Thursday, May 08, 2014

Me and those pesky CATS


The most difficult thing about this time of year is probably that this is the time when they announce the CATS awards.

CATS stands for Critics Awards for Theatre in Scotland and they’re a really well intentioned attempt to raise the profile and celebrate the achievements of Scottish Theatre.

It pains me that as a theatre community we haven’t been able to come up with any better than an imitation of London West End’s theatre awards, and I really do think we could do with something better, if I just knew what it was...

But what pains me more, if I’m honest, is that I’ve never won one. And then I get cross with myself for caring.

They got off to a bad start with me with my FAUST.

Actually my FAUSTS: Part One and Part Two. Round about four and a half hours of theatre I was and remain immensely proud of, and beautifully produced by the Royal Lyceum back in 2006.

Working on Part One helped keep me sane while my partner was dying of a brain tumour; and writing Part Two helped me recover from her loss. The whole project is incredibly close to my heart.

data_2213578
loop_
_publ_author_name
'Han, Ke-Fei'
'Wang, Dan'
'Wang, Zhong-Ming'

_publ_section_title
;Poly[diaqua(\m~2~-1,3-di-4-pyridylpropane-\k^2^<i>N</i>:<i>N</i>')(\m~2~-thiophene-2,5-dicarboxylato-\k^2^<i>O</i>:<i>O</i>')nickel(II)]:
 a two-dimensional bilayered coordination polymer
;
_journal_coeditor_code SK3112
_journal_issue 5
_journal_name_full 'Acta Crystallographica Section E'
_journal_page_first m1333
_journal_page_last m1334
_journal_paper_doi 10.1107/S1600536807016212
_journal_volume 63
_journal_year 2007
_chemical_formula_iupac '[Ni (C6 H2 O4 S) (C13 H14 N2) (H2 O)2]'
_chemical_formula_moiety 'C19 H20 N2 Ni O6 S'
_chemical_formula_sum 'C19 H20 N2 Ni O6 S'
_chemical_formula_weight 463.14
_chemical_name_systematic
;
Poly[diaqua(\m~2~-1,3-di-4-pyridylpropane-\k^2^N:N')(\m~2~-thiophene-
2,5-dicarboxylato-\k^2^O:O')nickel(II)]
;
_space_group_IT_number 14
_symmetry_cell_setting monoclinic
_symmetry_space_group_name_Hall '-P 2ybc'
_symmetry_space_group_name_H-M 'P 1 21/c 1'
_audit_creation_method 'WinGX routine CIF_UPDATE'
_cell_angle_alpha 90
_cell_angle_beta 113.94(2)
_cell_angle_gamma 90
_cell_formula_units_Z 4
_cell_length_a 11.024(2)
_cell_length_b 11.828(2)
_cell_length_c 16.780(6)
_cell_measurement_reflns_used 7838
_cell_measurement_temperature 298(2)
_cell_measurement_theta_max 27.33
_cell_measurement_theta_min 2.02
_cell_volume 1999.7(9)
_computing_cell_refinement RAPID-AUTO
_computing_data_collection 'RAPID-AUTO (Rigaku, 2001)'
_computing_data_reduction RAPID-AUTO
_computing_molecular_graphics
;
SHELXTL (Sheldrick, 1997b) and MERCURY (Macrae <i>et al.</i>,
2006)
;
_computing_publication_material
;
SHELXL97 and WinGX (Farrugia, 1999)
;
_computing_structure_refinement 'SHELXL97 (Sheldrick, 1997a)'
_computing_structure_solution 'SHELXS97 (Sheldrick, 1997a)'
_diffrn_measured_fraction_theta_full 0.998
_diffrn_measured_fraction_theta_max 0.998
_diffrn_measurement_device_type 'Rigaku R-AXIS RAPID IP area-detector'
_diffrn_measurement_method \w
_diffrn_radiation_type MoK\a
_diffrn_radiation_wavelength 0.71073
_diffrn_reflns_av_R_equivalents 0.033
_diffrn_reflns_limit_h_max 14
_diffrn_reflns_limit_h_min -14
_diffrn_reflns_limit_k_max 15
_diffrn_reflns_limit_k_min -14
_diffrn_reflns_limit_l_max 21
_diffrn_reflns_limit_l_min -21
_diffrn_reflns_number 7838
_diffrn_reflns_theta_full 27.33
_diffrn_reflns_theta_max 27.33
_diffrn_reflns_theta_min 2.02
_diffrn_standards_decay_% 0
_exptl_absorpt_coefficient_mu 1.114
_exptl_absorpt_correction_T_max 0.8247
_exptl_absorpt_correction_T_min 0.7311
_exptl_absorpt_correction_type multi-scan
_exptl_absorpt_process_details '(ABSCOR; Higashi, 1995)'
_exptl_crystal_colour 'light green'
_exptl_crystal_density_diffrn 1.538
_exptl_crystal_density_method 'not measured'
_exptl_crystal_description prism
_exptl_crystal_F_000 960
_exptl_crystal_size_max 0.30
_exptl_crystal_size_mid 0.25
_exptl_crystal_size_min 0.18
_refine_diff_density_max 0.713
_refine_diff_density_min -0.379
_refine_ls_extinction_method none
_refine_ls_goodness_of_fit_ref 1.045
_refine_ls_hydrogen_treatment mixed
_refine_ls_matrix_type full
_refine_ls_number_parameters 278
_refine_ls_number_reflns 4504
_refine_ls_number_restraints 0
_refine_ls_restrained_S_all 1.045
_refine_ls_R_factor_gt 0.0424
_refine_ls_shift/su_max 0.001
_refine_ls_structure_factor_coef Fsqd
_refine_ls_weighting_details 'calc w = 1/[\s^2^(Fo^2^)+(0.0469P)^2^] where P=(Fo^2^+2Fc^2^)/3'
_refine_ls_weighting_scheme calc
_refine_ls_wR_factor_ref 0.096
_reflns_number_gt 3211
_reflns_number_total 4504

In Goethe’s original, Part One ends with the usual destruction of the main female character; but in Part Two something extraordinary happens. The whole work becomes a beautiful and revolutionary affirmation of the power of the feminine. And he ends the work saying:

“It’s through the female
that the world’s set free”.

It’s the Poet who speaks those lines. The poet was a character I invented who in Part One was a man and in Part Two had become a woman. This mirrored my personal journey from John to Jo which I was going through at the time, and maybe that very public coming out added to my vulnerability to the disappointment of the project not winning a single award.

Some critics and members of the public didn’t quite understand Part Two; and looking back I suspect it provoked a little bit of misogyny and transphobia.

Although I didn’t know it, I was also very ill at the time with heart disease; and my mind’s association of the CATS with illness and disappointment hasn’t really been helped by the failure of my next two plays to even win a nomination.

“Every One” and “The Tree of Knowledge” really did deserve better than that. 

And I won’t be going to the awards ceremony at the Citz. But I congratulate everyone nominated and wish them all luck and success.

I’m sure they’ll understand if my smile muscles appear a little strained. It’ll be because I’ll be reminding myself, yet again, that in the long run of things awards really, really, do not matter.

What matters is continuing to create. And continuing to say what needs to be said.

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